308 168gr Amax changes in BC at long range

Discussion in 'Rifles, Bullets, Barrels & Ballistics' started by Kiwi Nate, Oct 26, 2010.

  1. Kiwi Nate

    Kiwi Nate Well-Known Member

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    Hi all, I have been working with the 168gr Amax in a .308. Twist rate is 1-12, bullet jump is the usual .100" so there will be a small amount of yaw or precessional rotation effecting BC at long range.

    What I am noticing is that at 2100fps, the BC drops only slightly, from .475 to .450. Below 1600fps (600 yards), the BC of the Amax as fired in this rifle, decreases drastically, to .38.

    Would like to hear from anyone who has experienced similar results.
     
    Last edited: Oct 26, 2010
  2. BryanLitz

    BryanLitz <b>Official LRH Sponsor</b>

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    How did you determine this?
     

  3. Kiwi Nate

    Kiwi Nate Well-Known Member

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    Hi Bryan, I used my standard testing procedures.

    First, work up an accurate load. In this instance, it is the 168gr Amax at 2777fps. ES is very low, grouping around 1/4MOA and less.

    Step two, calibrate the scope. This scope is a Leupold and from scope to scope, I find that each MOA of adjustment can be anything from 1" to 1.3" with this brand so I have to be very careful about calibration. This scope was tested on a grid at 100 yards- the rifle mounted in a vice I have set up for this. The rifle was then test fired for confirmation. With this scope, one MOA elevation is actually 1.0235 (halfway between 1" and 1MOA).

    Next is ensuring the correct inputs are entered into Sierra Infinity 6. The default environmental paremeters were fine. The scope height was set at 1.6" true to the scope. From I6, I take the data and load it into microsoft excel. With excel, I can automatically re-calibrate the MOA drop column to suit the error within the scope.

    With all of this done, from this particular rifle that I am testing for a client, the drop charts are accurate to 500 yards or so but if I use the I6 velocity boundaries of .475, .475, .475, .475, the trajectory is off the mark. Drop at 750 yards is 1 minute lower than the standard I6 output.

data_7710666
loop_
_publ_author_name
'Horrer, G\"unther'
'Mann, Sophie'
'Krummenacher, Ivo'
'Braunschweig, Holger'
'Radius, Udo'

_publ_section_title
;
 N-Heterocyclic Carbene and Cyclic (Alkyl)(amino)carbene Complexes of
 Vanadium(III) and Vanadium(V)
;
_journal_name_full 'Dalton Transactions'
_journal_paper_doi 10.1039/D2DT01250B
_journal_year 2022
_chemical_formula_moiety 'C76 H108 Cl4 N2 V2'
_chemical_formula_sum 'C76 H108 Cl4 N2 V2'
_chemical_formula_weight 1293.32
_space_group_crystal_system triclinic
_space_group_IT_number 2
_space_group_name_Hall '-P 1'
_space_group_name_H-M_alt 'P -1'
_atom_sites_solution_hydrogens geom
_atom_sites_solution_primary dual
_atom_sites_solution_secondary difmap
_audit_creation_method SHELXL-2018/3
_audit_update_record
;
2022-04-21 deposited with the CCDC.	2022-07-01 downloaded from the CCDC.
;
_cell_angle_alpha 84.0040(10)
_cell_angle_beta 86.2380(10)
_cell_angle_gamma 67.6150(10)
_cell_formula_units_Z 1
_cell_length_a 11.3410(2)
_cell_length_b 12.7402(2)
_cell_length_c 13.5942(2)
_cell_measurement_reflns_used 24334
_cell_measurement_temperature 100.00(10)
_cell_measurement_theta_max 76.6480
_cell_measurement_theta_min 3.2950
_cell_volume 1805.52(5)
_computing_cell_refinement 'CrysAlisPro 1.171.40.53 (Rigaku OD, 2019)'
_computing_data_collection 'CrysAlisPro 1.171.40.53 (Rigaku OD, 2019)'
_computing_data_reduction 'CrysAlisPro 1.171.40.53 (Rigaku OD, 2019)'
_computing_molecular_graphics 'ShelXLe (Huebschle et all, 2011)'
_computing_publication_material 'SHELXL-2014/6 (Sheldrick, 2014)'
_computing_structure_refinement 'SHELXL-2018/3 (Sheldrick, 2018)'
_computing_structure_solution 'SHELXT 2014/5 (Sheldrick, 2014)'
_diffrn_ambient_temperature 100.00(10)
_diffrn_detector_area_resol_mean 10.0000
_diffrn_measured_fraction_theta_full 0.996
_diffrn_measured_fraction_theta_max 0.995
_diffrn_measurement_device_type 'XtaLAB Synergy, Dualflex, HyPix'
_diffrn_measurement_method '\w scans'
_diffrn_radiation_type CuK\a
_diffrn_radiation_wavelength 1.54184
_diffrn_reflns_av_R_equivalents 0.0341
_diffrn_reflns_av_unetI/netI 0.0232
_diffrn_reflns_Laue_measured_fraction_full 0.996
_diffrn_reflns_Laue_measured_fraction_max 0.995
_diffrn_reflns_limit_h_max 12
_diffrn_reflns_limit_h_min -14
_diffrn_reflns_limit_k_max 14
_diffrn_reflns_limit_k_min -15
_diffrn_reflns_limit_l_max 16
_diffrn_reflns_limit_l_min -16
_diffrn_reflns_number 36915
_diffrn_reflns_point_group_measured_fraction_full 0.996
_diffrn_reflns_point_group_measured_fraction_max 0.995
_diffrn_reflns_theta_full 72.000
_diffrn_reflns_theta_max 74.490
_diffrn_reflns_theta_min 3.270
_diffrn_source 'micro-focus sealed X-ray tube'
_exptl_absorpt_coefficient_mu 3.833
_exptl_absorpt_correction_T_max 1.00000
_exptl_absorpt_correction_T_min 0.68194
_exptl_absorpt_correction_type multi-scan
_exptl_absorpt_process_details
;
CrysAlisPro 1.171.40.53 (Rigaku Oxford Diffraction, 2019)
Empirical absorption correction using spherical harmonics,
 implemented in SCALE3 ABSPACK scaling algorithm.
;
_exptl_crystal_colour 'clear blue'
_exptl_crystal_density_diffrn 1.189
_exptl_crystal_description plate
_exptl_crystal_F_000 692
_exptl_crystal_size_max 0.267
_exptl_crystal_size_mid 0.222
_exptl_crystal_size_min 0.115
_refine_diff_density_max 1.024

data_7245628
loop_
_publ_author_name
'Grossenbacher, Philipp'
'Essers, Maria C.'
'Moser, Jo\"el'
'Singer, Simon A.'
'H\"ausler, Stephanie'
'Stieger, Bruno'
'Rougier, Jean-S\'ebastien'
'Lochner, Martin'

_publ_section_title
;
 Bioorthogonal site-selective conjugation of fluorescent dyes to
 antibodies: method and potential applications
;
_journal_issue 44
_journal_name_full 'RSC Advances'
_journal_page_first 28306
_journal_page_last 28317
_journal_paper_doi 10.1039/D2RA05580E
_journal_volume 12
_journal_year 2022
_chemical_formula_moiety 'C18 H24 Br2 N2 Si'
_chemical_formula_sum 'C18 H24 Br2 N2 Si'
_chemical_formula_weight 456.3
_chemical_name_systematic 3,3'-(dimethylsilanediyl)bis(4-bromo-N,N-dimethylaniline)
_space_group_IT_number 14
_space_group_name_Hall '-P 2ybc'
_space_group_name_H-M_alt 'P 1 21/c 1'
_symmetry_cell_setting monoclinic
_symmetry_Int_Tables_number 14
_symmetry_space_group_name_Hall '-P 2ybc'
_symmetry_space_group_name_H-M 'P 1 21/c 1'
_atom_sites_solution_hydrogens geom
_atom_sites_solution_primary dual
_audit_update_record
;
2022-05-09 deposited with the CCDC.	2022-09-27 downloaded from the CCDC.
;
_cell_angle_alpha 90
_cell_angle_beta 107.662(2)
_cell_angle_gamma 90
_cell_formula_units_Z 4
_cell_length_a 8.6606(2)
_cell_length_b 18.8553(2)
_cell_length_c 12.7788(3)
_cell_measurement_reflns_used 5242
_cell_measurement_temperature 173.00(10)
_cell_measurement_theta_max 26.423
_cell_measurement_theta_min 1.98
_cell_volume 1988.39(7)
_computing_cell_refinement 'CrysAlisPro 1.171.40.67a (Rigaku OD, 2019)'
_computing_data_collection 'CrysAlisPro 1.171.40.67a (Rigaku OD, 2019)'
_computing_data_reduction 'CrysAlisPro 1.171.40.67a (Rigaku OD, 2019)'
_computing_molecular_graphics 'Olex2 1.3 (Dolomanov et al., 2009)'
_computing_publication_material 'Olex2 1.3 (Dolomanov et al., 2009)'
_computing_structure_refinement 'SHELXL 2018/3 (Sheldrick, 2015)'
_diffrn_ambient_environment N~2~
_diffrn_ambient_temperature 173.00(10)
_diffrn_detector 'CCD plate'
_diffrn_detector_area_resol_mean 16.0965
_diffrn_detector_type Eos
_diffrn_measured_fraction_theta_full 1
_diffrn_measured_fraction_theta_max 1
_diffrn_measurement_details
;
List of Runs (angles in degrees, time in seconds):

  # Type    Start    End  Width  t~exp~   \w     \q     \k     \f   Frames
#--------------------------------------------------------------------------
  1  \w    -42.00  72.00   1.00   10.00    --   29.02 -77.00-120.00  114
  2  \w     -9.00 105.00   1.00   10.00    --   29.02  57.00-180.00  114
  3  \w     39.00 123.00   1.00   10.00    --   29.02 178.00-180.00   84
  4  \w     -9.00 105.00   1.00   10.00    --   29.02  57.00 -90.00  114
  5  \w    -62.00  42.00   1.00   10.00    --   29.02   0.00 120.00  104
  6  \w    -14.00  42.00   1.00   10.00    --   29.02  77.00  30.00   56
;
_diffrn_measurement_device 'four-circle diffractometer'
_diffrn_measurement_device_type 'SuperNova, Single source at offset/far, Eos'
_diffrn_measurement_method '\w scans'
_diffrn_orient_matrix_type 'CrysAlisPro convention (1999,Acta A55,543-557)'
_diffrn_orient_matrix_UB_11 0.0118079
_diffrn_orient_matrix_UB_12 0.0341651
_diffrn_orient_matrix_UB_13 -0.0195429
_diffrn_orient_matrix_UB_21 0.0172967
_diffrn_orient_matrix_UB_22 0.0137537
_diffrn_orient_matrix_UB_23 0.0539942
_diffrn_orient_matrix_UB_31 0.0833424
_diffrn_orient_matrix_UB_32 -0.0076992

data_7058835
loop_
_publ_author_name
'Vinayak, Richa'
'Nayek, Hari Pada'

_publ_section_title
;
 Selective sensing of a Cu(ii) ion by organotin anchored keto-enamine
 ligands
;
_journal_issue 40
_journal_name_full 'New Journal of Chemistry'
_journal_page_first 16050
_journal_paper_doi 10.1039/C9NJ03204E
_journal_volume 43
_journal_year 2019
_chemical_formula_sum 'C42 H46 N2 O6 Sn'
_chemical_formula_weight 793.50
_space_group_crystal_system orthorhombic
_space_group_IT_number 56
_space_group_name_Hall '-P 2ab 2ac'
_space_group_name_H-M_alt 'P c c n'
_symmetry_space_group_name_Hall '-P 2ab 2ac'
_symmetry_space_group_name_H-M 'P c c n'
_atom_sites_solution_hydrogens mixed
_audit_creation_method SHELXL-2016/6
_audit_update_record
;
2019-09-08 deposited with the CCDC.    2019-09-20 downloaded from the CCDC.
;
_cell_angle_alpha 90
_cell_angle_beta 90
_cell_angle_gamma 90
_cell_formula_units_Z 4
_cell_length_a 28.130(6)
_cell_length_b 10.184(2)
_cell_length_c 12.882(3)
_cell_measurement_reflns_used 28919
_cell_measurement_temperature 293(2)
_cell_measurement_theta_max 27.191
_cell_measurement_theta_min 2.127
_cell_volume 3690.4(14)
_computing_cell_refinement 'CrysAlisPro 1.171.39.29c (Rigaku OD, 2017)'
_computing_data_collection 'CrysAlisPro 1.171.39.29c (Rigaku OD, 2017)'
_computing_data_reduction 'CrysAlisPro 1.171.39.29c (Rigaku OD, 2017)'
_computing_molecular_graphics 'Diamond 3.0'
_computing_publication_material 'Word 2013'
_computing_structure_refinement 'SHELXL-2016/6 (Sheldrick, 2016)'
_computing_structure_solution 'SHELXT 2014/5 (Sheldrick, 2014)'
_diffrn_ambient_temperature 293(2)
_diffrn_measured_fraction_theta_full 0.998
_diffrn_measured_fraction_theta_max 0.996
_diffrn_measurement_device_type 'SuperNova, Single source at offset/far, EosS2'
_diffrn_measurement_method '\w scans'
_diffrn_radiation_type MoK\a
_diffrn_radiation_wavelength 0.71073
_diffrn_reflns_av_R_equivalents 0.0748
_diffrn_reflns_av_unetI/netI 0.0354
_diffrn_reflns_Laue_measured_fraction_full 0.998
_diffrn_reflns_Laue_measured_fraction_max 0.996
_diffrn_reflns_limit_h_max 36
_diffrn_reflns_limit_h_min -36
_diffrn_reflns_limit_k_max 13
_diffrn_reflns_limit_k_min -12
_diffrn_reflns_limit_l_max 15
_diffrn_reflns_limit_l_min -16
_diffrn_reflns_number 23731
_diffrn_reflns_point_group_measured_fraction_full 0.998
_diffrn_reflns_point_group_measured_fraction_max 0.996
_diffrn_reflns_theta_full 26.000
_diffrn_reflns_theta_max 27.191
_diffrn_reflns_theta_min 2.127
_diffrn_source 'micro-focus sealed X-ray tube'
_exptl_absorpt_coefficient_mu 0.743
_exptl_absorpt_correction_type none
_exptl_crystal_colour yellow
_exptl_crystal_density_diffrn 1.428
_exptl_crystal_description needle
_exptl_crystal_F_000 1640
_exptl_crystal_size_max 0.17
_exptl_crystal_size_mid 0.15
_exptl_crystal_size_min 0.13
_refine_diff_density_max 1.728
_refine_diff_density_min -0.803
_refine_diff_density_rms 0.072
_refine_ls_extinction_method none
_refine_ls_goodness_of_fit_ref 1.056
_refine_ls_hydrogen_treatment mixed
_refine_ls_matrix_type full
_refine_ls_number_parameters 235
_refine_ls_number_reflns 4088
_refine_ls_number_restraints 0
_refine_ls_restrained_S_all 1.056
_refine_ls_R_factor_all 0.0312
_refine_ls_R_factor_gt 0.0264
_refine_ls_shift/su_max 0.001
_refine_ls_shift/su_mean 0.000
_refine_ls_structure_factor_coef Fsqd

4. Kiwi Nate

    Kiwi Nate Well-Known Member

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    Should mention, if I change my scope calibration inputs to double check my procedures, the trajectory does not match any potential inputs in the field. The only way to match the actual trajectory is to change the BC.
     
  5. Kiwi Nate

    Kiwi Nate Well-Known Member

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    Another factor I haven't really looked into is- perhaps an accumulative error within the scope turret rather than a static error. Have made up some rounds so I better head out again but this time will take the laptop.
     
  6. Kiwi Nate

    Kiwi Nate Well-Known Member

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    Well, what a waste of a thread sorry guys. Was a very slight accumulative error in the turret. Took quite a bit of time shooting at 100 yard increments out to 750 yards. Have re-calibrated the scope and can now finish the job.

    I tell you, some of these jobs really test the grey matter. I came inside the house after testing and went straight for the Nurofen to settle a headache that was coming on!
     
  7. BryanLitz

    BryanLitz <b>Official LRH Sponsor</b>

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    Good on you for seeing this thru.

    Field testing to determine BC, no matter what method is used, is an exercise in attention to detail.

    For what it's worth, I got the following results for the 168 AMax:

    velocity/G1 BC/G7 BC

    3000/.483/.237
    2500/.464/.233
    2000/.449/.226
    1500/.403/.224

    The BC definitely drops off quite a bit for this bullet as it slows, but according to my results, it's not as much as you were seeing.

    Good shooting,
    -Bryan
     
  8. Kiwi Nate

    Kiwi Nate Well-Known Member

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    Thanks Bryan, always learning. Thanks for posting your BC's too.
     
  9. Michael Eichele

    Michael Eichele Well-Known Member

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    Here is my observation on the 168 AMAX.

    The ballistic calculators I use utilize a coefficient decay rate in place of drag models. The figure used to match G1 is .290. The higher the decay factor, the faster the BC is dropping. The lower the decay factor, the slower the BC is dropping. When I fired the 168 AMAX's over double chronies, I came up with .490 on the nose for G1. After setting up at 650 yards the first bullet and group drilled the center X. However, when firing out to 800 and 900 yards I have to use .500 for a decay rate with a BC of .490 to get the drops to match from 100-900 yards.

    Its un-orthodox for sure but it works. In any event, it shows that the 168 AMAX does not hold it's BC as well as some other bullets.

    M
     
  10. Scot E

    Scot E Well-Known Member

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    This is one of the things that is really frustrating for guys that dial elevation. Even if due diligence is taken to determine correct click values those values often begin to change as one dials toward the maximum range of the scope, ie at longer distances. I have got to the point where I check click values up to the max the turret will move before my reticle stops moving. Having multiple inputs on a BC program would be nice for this. Otherwise you have to average the error over the entire shooting distance or have notes to compensate so many clicks for longer distances.